Since low-speed electric bicycles are designed not to
exceed the maximum speed of a human-powered bicycle, and they
are typically used in the same manner as human-powered
bicycles, electric bicycles shouldbe regulated in the same
manner and under the same agency (the CPSC) as human-powered bicycles.


So, the kind of bikes the manufacturers seem to be settling on (20mph max under motor alone, with some models providing assist up to 28) are going to fit into that rationale. I'd even by fine if they had to be pedelec only, but I know that is not universal. If however you try to open the flood gates to 40 or 50mph bikes with token pedals I don't think that is going to fly.


I bought an ebike 6 weeks before a nasty bout with pneumonia. After getting released from rehab, I was using oxygen 24/7. I looked at the ebike all the time, and finally just took it out with my oxygen tank. The bike, an X3, is throttle only. That's the only way I could ride an ebike, really, and riding it was enormously therapeutic. I did pedal, but when I was used up, I could stop pedaling. I actually got better, got rid of the oxygen, and I'll credit the ebike for helping me a lot.

I don't think the rules should be renegotiated to eliminate the throttle. Even if someone doesn't pedal, I think it should still be a bike if it is under the speed limit. You have to cover a lot of ground, a lot of different people with a lot of different circumstances, in these laws.

I like the core ideas of the rationale a lot. I like the idea that it is a bike, but a bike with an assist. And it really does assist some people, maybe far more than you might think. Thanks for posting that, by the way. I will pass that along I'm sure.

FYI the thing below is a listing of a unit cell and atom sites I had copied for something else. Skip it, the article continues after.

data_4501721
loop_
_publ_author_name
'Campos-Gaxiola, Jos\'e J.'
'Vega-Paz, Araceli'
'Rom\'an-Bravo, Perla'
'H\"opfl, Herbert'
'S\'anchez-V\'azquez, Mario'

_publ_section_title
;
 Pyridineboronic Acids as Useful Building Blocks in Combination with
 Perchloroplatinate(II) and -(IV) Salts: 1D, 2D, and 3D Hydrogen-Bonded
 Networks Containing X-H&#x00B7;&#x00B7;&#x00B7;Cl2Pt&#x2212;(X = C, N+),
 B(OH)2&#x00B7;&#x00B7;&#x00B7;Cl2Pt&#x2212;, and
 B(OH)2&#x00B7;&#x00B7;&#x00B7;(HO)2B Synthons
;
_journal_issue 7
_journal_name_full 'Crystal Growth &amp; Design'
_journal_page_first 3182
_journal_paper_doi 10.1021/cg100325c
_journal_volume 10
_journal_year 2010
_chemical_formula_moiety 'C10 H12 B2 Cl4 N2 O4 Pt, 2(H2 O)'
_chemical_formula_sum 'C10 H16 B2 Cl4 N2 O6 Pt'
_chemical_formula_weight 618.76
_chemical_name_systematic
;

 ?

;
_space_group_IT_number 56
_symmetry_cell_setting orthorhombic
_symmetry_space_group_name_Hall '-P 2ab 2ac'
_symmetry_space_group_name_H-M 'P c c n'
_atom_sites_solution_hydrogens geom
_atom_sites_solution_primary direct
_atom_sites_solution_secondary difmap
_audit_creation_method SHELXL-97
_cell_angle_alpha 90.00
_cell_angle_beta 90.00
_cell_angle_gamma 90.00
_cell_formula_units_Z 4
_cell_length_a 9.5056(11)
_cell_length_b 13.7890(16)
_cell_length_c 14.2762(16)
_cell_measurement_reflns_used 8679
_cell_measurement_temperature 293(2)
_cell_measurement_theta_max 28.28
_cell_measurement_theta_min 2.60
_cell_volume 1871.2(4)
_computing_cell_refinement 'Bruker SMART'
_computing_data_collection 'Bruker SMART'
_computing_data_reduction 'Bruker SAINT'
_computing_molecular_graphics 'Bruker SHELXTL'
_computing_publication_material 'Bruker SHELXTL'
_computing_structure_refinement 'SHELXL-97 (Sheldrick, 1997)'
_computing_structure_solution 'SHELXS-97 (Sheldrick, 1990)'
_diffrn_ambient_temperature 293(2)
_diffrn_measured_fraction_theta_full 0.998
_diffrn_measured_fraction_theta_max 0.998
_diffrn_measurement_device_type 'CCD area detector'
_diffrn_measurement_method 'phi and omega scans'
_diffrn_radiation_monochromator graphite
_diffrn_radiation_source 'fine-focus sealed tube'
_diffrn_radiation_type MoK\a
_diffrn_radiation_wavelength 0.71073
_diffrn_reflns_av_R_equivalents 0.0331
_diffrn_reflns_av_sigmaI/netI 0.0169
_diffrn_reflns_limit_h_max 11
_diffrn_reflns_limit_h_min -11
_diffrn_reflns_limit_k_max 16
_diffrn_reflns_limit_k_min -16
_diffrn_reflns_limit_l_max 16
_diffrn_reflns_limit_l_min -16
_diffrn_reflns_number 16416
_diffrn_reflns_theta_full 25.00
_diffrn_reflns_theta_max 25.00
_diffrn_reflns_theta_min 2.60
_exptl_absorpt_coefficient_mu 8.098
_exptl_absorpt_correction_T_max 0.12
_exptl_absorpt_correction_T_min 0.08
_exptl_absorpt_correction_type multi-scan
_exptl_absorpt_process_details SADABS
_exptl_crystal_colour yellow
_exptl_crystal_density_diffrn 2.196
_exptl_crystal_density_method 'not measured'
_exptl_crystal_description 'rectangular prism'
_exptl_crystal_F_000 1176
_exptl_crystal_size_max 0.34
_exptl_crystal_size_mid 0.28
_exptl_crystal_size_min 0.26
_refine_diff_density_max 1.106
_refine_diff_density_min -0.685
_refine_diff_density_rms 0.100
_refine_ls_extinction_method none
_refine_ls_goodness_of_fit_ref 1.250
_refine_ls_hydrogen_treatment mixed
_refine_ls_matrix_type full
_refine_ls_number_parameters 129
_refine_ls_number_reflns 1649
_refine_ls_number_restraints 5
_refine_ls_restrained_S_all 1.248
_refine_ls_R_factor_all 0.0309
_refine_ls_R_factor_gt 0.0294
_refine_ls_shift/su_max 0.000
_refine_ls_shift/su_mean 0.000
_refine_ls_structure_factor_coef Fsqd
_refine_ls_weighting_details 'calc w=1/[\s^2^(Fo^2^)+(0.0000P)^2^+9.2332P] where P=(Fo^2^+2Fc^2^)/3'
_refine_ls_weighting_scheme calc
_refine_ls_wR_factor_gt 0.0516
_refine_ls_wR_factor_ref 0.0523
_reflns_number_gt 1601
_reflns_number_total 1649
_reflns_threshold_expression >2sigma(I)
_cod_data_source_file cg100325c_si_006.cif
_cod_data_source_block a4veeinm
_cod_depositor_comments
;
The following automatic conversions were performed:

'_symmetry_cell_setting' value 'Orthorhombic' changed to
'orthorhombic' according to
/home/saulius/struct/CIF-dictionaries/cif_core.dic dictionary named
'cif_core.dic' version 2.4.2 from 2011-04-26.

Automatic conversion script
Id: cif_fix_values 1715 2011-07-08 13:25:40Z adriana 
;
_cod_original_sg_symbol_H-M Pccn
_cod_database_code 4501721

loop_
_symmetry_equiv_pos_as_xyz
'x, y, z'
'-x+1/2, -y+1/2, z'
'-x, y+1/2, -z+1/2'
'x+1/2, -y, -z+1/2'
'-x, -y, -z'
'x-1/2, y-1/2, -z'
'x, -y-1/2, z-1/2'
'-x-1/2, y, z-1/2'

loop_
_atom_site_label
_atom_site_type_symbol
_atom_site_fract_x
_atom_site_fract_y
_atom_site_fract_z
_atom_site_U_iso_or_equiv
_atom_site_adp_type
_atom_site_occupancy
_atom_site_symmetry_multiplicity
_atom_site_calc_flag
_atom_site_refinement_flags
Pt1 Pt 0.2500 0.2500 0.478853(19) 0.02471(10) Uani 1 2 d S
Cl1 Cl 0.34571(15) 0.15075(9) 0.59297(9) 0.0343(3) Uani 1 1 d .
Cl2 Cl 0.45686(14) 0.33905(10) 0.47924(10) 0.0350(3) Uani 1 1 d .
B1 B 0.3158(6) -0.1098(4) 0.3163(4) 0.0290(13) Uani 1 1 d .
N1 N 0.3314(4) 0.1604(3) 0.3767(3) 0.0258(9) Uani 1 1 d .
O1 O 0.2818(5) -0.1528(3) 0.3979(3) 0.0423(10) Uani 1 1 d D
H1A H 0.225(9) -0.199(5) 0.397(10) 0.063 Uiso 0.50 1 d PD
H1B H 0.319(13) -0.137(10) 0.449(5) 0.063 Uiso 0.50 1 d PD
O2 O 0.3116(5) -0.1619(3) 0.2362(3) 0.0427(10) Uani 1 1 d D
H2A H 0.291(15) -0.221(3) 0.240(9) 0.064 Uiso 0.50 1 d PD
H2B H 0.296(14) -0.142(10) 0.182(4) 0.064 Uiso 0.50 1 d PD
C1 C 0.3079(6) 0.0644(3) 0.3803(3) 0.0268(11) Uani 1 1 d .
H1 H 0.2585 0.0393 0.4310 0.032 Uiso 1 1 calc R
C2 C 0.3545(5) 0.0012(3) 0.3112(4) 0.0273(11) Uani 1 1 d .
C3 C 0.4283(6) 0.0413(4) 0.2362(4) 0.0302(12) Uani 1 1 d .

No reply from Jim at Opti on PAS.
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Just have a good mechanic for that optibike. ;)
 

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No reply from Jim at Opti on PAS.
Ravi,

I did hear back a couple months ago from Jim Turner. He said they are working on a PAS system....no more details than that.

Their MBB controls advertised a derivative response to shifting. That is basically a feedforward path give a smallpower bump, and overcome a power lag caused when shifting up. I can see how that response could be tricky to integrate with a PAS system.
 
With the ridiculously small front sprocket on Bosch I don't think you'd be able to pedal anyway near up to 28 MPH.
There is actually a reduction gear in the drive unit. The speed drive commonly comes with a 20 tooth chain ring which is equal to a 50 tooth chain ring since the chainring rotates 2.5 for every chain revolution. This allows the motor to run at higher RPM's where it can be more efficient.
 
There is actually a reduction gear in the drive unit. The speed drive commonly comes with a 20 tooth chain ring which is equal to a 50 tooth chain ring since the chainring rotates 2.5 for every chain revolution. This allows the motor to run at higher RPM's where it can be more efficient.